Two teenagers from rural Manitoba are about to return home after a life-changing 10½-month whirlwind adventure, studying and sailing around the globe on the Sørlandet, a fully rigged tall ship that has been sailing since 1927.
When Mackenzie Rawluk, 18, and Annie Martel, 16, found out that they were among the 14 international students accepted to be a part of the A+ World Academy's 2015-16 school year, they had no idea what to expect.
"I was very excited for the adventure," said Martel. "I was ready to get out of the small town and see the world, but I was very scared."
Before joining the international boarding school, both Rawluk and Martel led routine lives in St-Pierre-Jolys, Man., where they lived just three blocks apart.
Together, they led their high school's student council at École communautaire Réal-Bérard. He was the president, and she was the vice-president. Rawluk described life at that time as "quite the comfort zone."
The experience abroad has firmly cemented their friendship.
"We've seen each other in the lowest of lows and the highest of highs," Rawluk explained. "A lot of friends can't say they've seen each other really, really homesick, and really, really seasick as well."
It was Martel that told Rawluk about the ship. He applied without telling his parents and when he told them that he had been accepted, it was a battle to get them to jump on board.
His father, Paul Rawluk, didn't want him to go.
"It was a shock to us," he said. But he eventually relented.
"You really got to allow yourself to accept that your son or your daughter want to go, and let them go."
Crossing the oceans
Although Rawluk and Martel had travelled a bit before, the experience on the ship would be unlike anything they'd ever done.
Their 10-month journey began last August in Kristiansand, Norway. They sailed through Europe to Morocco, and crossed the Atlantic before docking in spots like Colombia and Panama. They crossed the Pacific, stopping along the way to destinations like Easter Island, and Pitcairn Islands.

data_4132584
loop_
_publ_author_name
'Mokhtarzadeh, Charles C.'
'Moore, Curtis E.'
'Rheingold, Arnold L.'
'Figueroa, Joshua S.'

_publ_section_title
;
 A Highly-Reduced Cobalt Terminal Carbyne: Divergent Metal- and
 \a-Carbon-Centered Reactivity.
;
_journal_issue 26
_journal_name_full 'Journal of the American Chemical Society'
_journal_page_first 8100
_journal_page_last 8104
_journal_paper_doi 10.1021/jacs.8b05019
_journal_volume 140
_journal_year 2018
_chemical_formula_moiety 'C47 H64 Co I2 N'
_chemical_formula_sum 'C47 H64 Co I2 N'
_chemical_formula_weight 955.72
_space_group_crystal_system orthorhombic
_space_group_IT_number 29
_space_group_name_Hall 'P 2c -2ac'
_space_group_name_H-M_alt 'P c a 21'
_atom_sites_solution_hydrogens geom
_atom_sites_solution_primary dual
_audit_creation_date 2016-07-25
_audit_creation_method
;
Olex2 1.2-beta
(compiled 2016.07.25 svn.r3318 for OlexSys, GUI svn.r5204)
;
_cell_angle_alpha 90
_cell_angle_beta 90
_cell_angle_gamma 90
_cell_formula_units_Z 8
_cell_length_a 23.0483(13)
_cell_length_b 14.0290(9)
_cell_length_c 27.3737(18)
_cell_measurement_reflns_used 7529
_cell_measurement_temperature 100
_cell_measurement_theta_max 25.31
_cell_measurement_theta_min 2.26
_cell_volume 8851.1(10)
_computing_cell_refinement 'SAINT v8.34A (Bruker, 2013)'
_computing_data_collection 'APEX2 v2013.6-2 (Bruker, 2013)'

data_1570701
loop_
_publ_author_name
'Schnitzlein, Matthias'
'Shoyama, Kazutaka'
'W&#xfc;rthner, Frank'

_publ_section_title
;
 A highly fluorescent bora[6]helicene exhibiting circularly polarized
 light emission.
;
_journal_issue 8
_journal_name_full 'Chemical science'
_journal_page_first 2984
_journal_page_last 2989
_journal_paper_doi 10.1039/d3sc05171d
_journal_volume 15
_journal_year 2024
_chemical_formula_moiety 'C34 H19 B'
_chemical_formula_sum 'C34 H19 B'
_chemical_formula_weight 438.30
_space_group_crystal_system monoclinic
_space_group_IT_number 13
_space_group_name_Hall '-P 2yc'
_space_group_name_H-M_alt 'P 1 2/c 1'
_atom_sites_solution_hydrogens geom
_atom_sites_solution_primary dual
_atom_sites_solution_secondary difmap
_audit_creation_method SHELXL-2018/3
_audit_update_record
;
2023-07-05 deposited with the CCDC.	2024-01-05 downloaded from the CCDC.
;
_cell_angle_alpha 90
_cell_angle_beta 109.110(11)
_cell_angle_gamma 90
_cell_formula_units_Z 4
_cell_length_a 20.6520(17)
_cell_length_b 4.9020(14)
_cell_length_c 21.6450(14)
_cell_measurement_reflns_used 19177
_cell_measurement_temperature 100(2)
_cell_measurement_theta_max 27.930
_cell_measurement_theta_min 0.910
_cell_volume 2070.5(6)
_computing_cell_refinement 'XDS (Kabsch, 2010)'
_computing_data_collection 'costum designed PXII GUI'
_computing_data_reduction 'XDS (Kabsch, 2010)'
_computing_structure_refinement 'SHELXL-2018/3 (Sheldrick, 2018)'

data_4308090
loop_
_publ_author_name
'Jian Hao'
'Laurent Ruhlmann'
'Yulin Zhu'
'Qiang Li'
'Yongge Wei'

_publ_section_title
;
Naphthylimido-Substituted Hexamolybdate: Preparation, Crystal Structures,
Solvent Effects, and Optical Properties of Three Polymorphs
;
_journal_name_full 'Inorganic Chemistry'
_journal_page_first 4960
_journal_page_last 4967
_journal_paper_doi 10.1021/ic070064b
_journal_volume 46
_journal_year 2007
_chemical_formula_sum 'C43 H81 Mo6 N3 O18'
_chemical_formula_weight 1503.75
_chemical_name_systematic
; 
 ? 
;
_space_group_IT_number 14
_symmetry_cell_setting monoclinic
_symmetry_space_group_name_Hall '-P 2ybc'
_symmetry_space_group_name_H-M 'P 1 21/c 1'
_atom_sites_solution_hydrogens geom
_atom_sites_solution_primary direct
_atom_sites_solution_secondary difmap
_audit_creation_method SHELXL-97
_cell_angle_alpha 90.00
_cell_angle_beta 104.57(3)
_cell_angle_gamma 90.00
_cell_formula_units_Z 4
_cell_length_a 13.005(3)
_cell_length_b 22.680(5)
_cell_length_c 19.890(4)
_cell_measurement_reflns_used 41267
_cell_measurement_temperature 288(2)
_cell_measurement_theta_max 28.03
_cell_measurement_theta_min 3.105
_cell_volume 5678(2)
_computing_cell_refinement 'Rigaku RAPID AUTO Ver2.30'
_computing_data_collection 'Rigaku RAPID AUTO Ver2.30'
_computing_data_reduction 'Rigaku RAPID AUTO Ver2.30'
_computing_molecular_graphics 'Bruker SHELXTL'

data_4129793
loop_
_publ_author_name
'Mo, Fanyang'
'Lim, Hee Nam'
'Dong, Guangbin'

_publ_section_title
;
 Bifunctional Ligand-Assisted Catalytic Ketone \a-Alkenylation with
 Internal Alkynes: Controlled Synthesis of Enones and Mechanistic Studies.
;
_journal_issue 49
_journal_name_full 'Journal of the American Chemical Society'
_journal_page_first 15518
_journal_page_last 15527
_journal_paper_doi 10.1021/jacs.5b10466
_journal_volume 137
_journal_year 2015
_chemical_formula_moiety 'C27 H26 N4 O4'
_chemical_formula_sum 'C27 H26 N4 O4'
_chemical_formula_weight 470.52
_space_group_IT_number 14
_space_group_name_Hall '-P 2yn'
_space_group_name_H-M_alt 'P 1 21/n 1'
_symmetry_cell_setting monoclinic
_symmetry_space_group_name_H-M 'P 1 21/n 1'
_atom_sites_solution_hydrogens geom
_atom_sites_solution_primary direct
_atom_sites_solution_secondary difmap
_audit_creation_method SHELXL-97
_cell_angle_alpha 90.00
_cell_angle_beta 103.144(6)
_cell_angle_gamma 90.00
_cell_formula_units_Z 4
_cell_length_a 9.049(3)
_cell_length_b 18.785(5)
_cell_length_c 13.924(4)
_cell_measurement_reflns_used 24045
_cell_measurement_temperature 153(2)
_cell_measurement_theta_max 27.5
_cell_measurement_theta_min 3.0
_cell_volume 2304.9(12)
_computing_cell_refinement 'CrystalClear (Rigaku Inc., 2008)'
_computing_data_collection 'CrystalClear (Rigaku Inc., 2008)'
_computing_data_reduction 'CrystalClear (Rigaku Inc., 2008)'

After visiting both Australia and Indonesia, they reached Hong Kong, their final destination, which is where they are now. The ship docked at 21 ports.
"Being out at sea," said Martel, "is just something so different, and it's a really cool feeling because you're not connected to the outside world."
The students had no access to internet or phones for long stretches of time when they were away from land.
Their schooling included both classes aboard the ship and field studies whenever they were on land, learning about the people, the culture, and the language.
'A lot of manual labour'
It was both mentally and physically challenging. In addition to their travels and studies, the students learned their way around a sail boat, with all hands on deck.
There was "a lot of manual labour," said Rawluk. Neither of them had ever sailed before, but they love it now.
They admitted to having bouts of homesickness throughout their travels, but now, at the end of it all, it will be difficult to say goodbye.
Rawluk explained, "I feel I will miss the ship when I go home more than when I missed home [when] I came to the ship."
The last stop on the voyage is the graduation ceremony, set for Saturday. Rawluk's mother and grandmother have travelled to Hong Kong for the event.
With their sailing days coming to a close — for now — both are looking forward to what's next.
Martel will work on completing her high school diploma and Rawluk is off to Carleton University in the fall to study political science.
Ten and a half months later, Rawluk firmly states, "I'm really excited to go home."
Martel said the journey will stay with her long after she returns to her prairie town.
"When I go home, I'll realize that I have changed."